White fish like cod, tilapia, halibut and sea bass are less dense in comparison, and can easily overcook if you’re not careful. Steaming or poaching is a good way to preserve its delicate texture of the flesh. Alternatively, you can pan-fry it with panko crumbs for additional crunchiness.

“Focusing on the characteristics of the different types of fish and testing various cooking methods helps home cooks gain confidence.” -Mark Bittman

The Importance of Prepping and Patience

Prepping your fish appropriately before cooking is crucial to achieving perfectly cooked fish. Rinse and pat the fish dry with paper towels and let it sit at room temperature for about 15-20 minutes to prevent the fish from curling up when cooked. Removing any remaining moisture ensures that the fish will sear consistently and not steam itself instead.

Additionally, having patience while cooking fish is key to reaching perfection. Avoid over flipping or constantly stirring to avoid breaking apart the delicate flesh. Depending on what type of fish you’re cooking, leave it untouched for a few minutes before peeking underneath to properly check if it achieved crust development. Flip once until the fish no longer sticks to the pan surface.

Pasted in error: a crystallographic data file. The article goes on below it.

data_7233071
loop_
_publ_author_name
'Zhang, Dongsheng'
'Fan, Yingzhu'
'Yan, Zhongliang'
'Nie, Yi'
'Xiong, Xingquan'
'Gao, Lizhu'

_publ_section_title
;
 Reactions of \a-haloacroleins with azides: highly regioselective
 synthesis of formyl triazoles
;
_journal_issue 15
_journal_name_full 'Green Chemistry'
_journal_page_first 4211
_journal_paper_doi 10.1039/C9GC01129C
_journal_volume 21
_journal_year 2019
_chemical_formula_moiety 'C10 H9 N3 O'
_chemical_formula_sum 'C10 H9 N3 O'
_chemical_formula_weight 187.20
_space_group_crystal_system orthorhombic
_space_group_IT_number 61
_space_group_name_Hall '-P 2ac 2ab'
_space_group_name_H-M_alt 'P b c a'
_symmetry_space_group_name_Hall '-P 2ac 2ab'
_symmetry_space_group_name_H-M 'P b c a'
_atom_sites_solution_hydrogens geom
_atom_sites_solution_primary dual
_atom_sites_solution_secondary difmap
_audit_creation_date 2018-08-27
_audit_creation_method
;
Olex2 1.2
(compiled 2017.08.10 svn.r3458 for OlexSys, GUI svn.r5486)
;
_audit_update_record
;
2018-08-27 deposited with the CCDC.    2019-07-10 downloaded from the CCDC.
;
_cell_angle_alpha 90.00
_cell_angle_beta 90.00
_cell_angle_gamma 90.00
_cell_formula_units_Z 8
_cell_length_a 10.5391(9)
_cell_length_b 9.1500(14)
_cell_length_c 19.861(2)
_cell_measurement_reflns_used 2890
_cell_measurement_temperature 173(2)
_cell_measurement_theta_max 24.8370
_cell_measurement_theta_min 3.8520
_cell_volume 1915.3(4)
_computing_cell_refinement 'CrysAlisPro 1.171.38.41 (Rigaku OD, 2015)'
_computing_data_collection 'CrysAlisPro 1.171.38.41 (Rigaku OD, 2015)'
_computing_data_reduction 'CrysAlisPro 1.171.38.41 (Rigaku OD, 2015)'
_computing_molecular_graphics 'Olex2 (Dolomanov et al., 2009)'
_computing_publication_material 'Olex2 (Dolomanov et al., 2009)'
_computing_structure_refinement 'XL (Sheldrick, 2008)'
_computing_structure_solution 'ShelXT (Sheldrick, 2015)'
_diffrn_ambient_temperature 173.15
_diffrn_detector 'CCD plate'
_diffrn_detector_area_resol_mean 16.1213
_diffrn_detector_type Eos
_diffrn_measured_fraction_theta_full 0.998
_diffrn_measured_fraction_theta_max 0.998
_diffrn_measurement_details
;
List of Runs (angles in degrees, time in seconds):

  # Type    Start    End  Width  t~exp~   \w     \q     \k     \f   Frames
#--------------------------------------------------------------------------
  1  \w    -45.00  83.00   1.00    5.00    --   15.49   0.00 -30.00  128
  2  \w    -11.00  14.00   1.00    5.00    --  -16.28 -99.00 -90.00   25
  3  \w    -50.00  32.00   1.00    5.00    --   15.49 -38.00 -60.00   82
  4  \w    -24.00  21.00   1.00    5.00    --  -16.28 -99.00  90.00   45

The Role of Resting in Cooking Fish

Oftentimes overlooked, resting is essential after taking fish off the heat as it allows for proper distribution of the juices. Given a short rest of five to ten minutes, even more stubborn fillets become tender and juicy. This allows the flavors to settle and meld together for optimal tastiness and juiciness.

To achieve this effect, move the fillet onto a clean platter covered lightly with foil or tented loosely with lid to keep warm. In addition to standing time outside he direct heat, the carryover cooking process is still at work.

“Think of it this way: You wouldn’t just get up from a hot tub and head into the snow; you’d appreciate an extra layer to keep you warm.” -Grace Dickinson

Frequently Asked Questions

How can you tell if fish is cooked through?

There are a few ways to tell if fish is cooked through. One method is to use a fork or knife to see if the flesh flakes easily. Another way is to check the internal temperature with a meat thermometer. The fish should reach an internal temperature of 145°F. Lastly, you can also look for visual cues such as the flesh turning opaque and the color changing from translucent to white or pink.